The Recipes

Classic Dominican Lunch
La bandera (the flag) is a plate of rice, beans, meat, and tostones

As Angel Ferreras from Santo Domingo, Dominican Republic, taught Lindsay Sterling in Freeport, Maine, July 2012

Serves 6
Cooking Time: 1 hr


2 tsp vegetable oil
1 tsp salt
2 cups water
1/4 tsp Adobo seasoning (main ingredients: salt, turmeric, garlic powder)
1/4 green pepper, cut into 1/2" chunks
1 slice red onion, sliced into thirds (small segments)
1 tsp oregano
1 can pinto beans, drained (black, white, pink, or red work, too) 
4 oz. tomato sauce
2 Tbsp fresh cilantro leaves

Put all the ingredients in a medium sauce pot. Bring up to a boil, then simmer for 20-30 minutes. Serve beans and sauce in a bowl family style on the table, with white rice, meat, and tostones. Angel put the rice on his plate, then spooned beans including sauce on top of his rice.


2 cups rice
2 tsp vegetable oil 
2 tsp salt

You can cook white rice however you like. He had a particular way of doing it that produced a crispy layer of rice on the bottom of the pan which is a delicacy served separately called concon. (Accent on the second o). Bring 1 quart of water to a boil with vegetable oil and salt in a large, heavy bottom pot with lid. In a separate bowl cover the rice with water by a couple inches. Drain rice in a mesh strainer. Repeat two more times. Add drained rice to the boiling water, stirring with a wooden spoon. After five minutes or so, when spoon stays standing up in the cooking rice, cover the pot with tinfoil and a lid. After ten minutes, turn the rice so the rice that was on top is on the bottom and recover. Cook another ten minutes. Serve the fluffy rice in one bowl and the cocon - the crispy rice at the bottom - in a separate dish.


3 green plantains
about 2 cups vegetable oil

Cut off the ends of the plantains, then puncture the skin, running the tip of a paring knife through through one of the ridges and flush with the flesh inside. Then wedge your fingers in the incision between the skin and the flesh, and pop the peel off the flesh. Continue doing this around the plantain until all the skin is off, making more incisions if you need to with the knife. Use the back of your knife to scrape any remaining bits of peel off the plantain. Cut across the plantain so you have 5 or 6  1 " thick cylinders. Heat 1/2 inch deep vegetable oil in a heavy bottomed saute pan. Fry both sides of the plantains for about 5 minutes until the pale yellow color turns darker yellow, but not brown. Put on a paper towel lined plate or try. Then smash each piece with the bottom of a glass or a little press called a tostonera so the plantains flattened into discs. Fry these again until bubbles slow down. Sprinkle with salt and serve.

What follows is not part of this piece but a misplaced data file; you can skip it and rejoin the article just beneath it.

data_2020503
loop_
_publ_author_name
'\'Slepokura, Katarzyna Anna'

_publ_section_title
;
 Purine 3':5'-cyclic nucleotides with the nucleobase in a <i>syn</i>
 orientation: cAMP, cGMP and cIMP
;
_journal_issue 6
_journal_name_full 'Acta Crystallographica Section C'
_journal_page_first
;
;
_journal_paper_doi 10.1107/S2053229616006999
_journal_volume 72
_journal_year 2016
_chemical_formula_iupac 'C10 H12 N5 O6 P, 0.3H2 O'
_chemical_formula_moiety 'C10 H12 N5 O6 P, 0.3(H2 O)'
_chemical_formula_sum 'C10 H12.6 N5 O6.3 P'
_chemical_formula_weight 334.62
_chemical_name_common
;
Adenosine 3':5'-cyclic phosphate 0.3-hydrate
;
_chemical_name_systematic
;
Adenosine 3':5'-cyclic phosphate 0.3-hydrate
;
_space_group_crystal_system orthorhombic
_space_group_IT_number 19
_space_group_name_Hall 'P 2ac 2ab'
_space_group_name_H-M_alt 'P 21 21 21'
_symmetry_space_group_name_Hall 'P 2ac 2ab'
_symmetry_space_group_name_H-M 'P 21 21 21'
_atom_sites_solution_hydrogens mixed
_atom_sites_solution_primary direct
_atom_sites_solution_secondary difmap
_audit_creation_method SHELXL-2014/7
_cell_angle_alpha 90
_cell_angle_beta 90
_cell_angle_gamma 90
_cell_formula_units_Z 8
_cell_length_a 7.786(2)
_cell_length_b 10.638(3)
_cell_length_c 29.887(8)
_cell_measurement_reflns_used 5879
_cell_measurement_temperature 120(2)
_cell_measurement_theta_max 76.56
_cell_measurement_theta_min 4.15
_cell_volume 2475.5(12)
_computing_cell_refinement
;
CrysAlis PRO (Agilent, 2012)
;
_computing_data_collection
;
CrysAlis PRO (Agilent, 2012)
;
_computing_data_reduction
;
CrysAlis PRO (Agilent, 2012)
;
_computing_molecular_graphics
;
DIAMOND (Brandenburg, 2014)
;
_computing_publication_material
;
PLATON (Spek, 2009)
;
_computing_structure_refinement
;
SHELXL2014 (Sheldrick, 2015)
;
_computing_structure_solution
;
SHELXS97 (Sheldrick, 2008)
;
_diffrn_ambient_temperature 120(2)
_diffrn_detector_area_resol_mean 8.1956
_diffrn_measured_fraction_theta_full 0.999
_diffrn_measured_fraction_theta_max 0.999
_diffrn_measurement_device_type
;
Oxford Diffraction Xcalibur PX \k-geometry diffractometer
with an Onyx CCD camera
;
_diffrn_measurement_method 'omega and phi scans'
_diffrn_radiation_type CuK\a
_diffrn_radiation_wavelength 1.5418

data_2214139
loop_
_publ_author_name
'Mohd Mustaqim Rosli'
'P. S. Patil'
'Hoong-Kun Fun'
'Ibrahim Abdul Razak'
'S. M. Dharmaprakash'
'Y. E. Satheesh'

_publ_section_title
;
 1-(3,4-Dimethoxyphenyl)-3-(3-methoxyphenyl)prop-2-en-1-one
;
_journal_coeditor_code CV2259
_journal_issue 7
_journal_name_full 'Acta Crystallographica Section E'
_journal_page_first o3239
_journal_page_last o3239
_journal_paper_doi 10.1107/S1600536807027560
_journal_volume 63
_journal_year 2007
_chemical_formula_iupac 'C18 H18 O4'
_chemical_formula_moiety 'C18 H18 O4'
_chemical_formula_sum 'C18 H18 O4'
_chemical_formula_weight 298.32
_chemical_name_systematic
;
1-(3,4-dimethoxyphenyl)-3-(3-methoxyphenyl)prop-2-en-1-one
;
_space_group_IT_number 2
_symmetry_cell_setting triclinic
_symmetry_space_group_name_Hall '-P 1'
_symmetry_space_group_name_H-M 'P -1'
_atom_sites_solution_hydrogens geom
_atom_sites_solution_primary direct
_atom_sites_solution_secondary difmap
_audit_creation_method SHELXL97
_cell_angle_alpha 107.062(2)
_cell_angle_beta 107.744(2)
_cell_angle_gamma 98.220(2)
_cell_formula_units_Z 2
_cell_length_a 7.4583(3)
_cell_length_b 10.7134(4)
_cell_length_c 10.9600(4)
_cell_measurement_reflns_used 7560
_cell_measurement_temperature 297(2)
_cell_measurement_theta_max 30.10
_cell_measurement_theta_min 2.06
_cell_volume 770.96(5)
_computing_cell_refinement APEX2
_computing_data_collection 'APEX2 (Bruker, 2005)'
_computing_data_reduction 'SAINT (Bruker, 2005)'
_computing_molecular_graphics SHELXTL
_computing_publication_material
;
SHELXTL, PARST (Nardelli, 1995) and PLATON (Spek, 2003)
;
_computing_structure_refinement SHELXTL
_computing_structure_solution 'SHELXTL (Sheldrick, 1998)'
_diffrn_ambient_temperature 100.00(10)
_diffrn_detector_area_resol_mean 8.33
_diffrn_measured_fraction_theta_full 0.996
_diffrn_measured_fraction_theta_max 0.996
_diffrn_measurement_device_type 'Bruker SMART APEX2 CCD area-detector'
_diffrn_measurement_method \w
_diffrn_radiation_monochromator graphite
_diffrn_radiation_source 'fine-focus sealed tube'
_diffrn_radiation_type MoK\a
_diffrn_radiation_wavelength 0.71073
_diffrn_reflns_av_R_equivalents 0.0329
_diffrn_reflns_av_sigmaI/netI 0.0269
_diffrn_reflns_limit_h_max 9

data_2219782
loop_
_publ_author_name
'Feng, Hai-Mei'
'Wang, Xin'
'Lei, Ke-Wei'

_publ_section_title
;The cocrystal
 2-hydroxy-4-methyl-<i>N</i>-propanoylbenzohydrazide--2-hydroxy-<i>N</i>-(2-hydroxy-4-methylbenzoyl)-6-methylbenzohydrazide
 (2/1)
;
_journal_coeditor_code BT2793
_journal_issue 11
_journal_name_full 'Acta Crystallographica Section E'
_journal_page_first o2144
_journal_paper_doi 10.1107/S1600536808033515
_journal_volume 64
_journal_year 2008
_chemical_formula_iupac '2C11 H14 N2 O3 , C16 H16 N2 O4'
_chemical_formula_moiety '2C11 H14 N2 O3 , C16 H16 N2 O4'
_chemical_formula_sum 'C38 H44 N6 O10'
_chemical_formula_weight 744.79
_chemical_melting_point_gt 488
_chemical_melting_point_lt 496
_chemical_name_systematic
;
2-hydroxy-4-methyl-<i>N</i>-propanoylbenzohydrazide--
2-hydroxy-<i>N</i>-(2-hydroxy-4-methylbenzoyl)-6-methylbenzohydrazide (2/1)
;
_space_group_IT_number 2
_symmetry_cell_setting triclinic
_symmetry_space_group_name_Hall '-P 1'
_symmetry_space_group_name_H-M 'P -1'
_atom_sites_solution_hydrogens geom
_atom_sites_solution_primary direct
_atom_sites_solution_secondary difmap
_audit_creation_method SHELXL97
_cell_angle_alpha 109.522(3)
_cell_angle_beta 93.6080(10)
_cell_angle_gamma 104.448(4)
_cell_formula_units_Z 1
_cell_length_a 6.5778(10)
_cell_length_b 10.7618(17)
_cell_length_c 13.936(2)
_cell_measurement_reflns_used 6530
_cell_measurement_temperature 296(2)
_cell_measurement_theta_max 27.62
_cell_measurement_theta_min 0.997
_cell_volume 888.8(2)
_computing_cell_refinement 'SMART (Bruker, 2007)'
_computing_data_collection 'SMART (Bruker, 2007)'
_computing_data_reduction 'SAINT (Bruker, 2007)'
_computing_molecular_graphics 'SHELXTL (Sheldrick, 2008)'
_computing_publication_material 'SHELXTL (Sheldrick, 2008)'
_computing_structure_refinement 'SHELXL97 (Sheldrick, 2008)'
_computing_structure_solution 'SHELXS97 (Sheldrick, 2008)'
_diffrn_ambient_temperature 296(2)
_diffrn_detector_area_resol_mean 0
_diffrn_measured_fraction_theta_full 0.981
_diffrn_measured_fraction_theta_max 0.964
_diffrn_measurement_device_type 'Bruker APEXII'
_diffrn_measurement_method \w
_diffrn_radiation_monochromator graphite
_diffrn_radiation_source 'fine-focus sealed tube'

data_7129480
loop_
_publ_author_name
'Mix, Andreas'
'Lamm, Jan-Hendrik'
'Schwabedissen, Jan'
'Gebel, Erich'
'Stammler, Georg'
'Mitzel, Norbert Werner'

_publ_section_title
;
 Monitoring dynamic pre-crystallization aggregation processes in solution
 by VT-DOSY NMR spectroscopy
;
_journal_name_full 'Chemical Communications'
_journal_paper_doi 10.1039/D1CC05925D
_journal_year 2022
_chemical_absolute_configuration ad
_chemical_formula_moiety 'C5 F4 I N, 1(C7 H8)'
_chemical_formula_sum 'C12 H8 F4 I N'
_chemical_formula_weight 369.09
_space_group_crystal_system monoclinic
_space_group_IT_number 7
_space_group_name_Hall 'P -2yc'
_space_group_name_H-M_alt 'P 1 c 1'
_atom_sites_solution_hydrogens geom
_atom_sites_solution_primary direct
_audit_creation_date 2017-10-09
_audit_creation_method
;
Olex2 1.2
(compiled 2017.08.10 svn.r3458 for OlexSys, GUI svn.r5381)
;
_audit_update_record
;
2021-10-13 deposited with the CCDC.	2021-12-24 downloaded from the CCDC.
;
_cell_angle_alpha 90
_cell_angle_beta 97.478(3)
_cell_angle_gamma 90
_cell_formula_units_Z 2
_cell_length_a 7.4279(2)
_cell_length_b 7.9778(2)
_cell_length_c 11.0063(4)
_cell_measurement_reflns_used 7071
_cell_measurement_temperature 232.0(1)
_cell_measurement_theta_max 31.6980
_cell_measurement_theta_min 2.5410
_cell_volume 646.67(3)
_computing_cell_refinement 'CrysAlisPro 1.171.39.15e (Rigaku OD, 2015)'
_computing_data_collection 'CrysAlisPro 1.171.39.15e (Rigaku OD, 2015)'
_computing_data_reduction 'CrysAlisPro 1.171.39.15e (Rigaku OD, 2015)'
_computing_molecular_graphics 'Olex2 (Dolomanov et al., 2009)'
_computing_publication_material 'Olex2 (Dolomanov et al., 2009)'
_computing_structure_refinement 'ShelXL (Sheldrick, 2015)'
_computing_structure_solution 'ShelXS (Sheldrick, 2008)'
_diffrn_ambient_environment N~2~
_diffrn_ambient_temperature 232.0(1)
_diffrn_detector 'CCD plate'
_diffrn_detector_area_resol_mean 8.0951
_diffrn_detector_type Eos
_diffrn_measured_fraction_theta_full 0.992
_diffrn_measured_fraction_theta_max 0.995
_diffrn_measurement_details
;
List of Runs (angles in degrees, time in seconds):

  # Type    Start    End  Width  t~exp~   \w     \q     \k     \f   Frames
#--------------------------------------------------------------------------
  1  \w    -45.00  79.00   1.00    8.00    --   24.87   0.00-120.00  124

La bandera includes some kind of meat, often times stewed beef called carne guisada. That night, his girlfriend and son made kabobs. Do anything you'd like. Here is a great recipe for the stewed beef that I have adapted from a Dominican cooking site and cooked many times to rave reviews.

Dominican Stewed Beef

Serves 6

2 1/2 pounds stew beef
2 Tbsp soy sauce
2 Tbsp sazon marinade*
1 tsp pepper  
4 cloves garlic, mashed into a paste
pinch cinnamon
¼ cup olive oil
3-4 cups hot water
¼ cup chopped cilantro
2 Tbsp tomato paste
salt to taste

Mix soy sauce, sazon, pepper, garlic and cinnamon. Coat meat evenly with this mixture by massaging with hands. Cover and let marinate in fridge for 1-6 hours. Heat oil in heavy bottomed large pot (with lid) or pressure cooker pot, add meat, cilantro and water as necessary (to stew the meat and leave a little sauce once the meat is tender). When the meat is tender, add tomato paste, and cook for five minutes more. Taste and add salt if necessary.

*“Sazon” marinade:

1/2 head garlic
1 onions
1 bell pepper
1/4 cup chopped cilantro
1/2 chicken bouillon cub
1 Tbsp oregano
1/8 tsp allspice
1/2 Tbsp achiote powder
1/2 Tbsp olives
1/2 Tbsp capers
1/4 tsp salt
1 Tbsp vinegar
1/4 cup water only if needed

Cut all the large ingredients into cubes and blend in a blender. Add small amounts of water to help the blender get moving if necessary. Store in ziplock bags in the freezer for handy use as marinades, or to flavor rice dishes. This may also be known as sofrito.

Copyright Lindsay Sterling 2012